Not that any Western orchestra has much history with Lady Macbeth. The opera debuted almost simultaneously in Leningrad and Moscow in 1934 and was hugely popular for the next two years. Then Stalin attended a 1936 performance, Pravda’s review bore the celebrated headline “Chaos instead of Music,” and Lady Macbeth disappeared from sight. After Stalin’s death, Shostakovich resurrected and revised the opera, retitling it Katerina Izmailova and toning down the orchestral flamboyance. This new version premiered in 1963 and was recorded the following year. The original version, however, wasn’t recorded in the West until after Shostakovich’s death. In 1979, his good friend Mstislav Rostropovich found a copy of the 1932 score in the Library of Congress and recorded it, with his wife, Galina Vishnevskaya, in the title role.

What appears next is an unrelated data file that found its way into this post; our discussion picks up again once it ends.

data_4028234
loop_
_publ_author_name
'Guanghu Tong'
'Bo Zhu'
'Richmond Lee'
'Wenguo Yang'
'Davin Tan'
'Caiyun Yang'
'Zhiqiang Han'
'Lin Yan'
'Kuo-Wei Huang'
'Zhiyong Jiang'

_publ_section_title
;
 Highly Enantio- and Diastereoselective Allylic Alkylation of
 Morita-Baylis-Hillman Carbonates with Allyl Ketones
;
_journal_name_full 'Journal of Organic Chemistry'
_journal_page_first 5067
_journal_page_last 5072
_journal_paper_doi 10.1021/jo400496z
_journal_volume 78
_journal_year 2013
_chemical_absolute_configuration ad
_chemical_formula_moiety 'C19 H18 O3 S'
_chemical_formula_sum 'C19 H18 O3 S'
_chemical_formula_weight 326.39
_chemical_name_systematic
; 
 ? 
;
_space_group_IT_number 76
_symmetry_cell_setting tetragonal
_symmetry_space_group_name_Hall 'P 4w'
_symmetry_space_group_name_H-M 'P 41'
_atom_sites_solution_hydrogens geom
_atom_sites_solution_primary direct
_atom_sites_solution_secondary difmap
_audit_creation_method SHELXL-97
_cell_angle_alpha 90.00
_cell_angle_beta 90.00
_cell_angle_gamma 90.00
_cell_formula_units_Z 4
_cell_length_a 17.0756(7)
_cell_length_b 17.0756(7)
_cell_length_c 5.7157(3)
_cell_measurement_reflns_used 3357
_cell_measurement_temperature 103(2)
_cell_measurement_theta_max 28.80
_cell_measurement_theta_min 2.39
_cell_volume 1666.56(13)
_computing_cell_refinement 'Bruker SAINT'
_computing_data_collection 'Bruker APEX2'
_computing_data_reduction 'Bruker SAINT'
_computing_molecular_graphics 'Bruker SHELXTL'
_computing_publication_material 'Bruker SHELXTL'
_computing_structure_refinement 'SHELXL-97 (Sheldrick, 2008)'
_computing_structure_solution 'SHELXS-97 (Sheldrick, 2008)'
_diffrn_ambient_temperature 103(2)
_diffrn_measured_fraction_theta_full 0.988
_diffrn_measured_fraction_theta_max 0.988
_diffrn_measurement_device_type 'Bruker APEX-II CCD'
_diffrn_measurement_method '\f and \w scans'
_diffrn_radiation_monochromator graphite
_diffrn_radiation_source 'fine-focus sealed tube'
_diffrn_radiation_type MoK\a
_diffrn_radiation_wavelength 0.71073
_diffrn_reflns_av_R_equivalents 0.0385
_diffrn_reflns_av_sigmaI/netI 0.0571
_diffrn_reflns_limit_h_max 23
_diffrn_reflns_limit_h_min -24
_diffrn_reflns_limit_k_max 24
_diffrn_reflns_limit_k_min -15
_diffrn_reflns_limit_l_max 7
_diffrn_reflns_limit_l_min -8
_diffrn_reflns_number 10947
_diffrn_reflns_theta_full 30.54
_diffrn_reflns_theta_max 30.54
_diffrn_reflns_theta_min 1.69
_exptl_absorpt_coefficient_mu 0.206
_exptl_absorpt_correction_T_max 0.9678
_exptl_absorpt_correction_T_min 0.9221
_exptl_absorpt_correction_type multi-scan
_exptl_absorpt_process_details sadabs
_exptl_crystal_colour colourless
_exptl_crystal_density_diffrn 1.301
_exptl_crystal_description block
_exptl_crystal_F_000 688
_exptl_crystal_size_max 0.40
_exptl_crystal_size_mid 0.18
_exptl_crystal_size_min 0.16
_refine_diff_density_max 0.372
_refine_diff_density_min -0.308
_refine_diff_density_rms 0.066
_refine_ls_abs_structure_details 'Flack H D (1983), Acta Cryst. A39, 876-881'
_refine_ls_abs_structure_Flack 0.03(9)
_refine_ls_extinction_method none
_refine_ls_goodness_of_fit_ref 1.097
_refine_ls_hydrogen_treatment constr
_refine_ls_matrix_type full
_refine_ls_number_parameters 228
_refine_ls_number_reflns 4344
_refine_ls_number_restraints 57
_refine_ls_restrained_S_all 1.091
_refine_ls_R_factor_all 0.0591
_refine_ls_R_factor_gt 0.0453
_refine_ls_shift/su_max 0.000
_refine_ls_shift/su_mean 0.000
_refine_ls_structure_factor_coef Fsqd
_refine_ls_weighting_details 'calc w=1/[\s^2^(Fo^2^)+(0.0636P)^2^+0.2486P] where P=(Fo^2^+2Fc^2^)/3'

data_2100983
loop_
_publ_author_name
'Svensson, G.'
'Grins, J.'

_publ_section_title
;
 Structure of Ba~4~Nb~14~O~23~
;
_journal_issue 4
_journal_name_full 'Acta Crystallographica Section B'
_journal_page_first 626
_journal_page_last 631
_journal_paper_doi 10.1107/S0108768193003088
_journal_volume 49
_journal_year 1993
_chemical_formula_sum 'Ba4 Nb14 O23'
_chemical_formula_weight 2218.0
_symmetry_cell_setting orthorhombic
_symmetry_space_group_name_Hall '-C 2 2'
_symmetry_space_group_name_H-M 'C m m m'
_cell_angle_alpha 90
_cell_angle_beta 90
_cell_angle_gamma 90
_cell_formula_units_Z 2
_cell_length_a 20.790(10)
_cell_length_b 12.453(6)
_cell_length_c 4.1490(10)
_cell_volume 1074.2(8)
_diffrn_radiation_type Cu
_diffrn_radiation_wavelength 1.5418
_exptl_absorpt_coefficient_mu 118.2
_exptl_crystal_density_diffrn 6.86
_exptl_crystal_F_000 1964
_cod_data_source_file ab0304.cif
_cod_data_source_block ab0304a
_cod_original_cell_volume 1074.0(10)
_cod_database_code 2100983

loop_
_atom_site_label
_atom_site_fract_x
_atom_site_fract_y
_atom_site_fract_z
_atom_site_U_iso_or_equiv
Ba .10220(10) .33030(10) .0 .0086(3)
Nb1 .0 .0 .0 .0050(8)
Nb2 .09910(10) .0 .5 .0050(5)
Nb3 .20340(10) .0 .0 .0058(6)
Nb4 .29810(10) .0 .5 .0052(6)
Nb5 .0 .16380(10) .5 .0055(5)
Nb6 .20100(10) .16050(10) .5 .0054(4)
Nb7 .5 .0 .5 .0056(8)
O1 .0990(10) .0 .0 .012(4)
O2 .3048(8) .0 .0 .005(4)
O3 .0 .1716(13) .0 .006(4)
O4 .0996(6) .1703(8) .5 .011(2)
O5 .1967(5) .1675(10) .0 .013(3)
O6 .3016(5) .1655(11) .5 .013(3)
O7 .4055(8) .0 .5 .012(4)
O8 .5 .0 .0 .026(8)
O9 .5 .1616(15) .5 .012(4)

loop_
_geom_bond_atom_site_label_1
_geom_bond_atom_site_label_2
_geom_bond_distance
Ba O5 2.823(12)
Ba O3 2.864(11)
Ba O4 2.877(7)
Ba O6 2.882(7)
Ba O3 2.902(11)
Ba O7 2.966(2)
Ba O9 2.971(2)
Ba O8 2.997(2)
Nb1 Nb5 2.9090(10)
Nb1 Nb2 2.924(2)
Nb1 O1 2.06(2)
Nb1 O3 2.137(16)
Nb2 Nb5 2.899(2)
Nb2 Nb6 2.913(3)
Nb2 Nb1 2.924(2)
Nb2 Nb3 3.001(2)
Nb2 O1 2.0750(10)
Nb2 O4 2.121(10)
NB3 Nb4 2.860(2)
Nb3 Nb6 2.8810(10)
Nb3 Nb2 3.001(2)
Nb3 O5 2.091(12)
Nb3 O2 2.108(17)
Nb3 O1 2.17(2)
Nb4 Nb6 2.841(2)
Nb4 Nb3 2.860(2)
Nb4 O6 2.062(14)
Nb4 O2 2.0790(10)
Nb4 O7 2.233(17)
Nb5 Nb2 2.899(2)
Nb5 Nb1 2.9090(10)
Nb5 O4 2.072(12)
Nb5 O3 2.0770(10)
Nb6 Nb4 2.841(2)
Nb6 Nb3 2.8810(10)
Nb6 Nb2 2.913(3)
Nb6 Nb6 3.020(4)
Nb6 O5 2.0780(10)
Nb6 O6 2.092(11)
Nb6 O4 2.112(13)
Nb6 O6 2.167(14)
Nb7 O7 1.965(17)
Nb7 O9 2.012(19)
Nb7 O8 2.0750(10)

That original version is almost universally preferred now, and yet the opera, in any edition, hasn’t taken stages by storm. The only CD releases to follow Rostropovich’s have been Myung-Whun Chung’s Deutsche Grammophon recording with the Opéra Bastille and Maria Ewing as Katerina and Ingo Metzmacher’s Orfeo recording with the Vienna Staatsopera and Angela Denoke. Lady Macbeth has been more popular on video, notably in productions from De Nederlandse Opera (Opus Arte), Maggio Musicale Fiorentina (Arthaus Musik), and Gran Teatre del Liceu (EMI). All three stage directors lean hard on the satire; two of them radically and insensitively alter Shostakovich’s ending. In 1966, a film adaptation of Katerina Izmailova was made starring Vishnevskaya; though the 170 minutes of the 1964 recording is cut down to 116, it gives a good visual idea of what Shostakovich intended.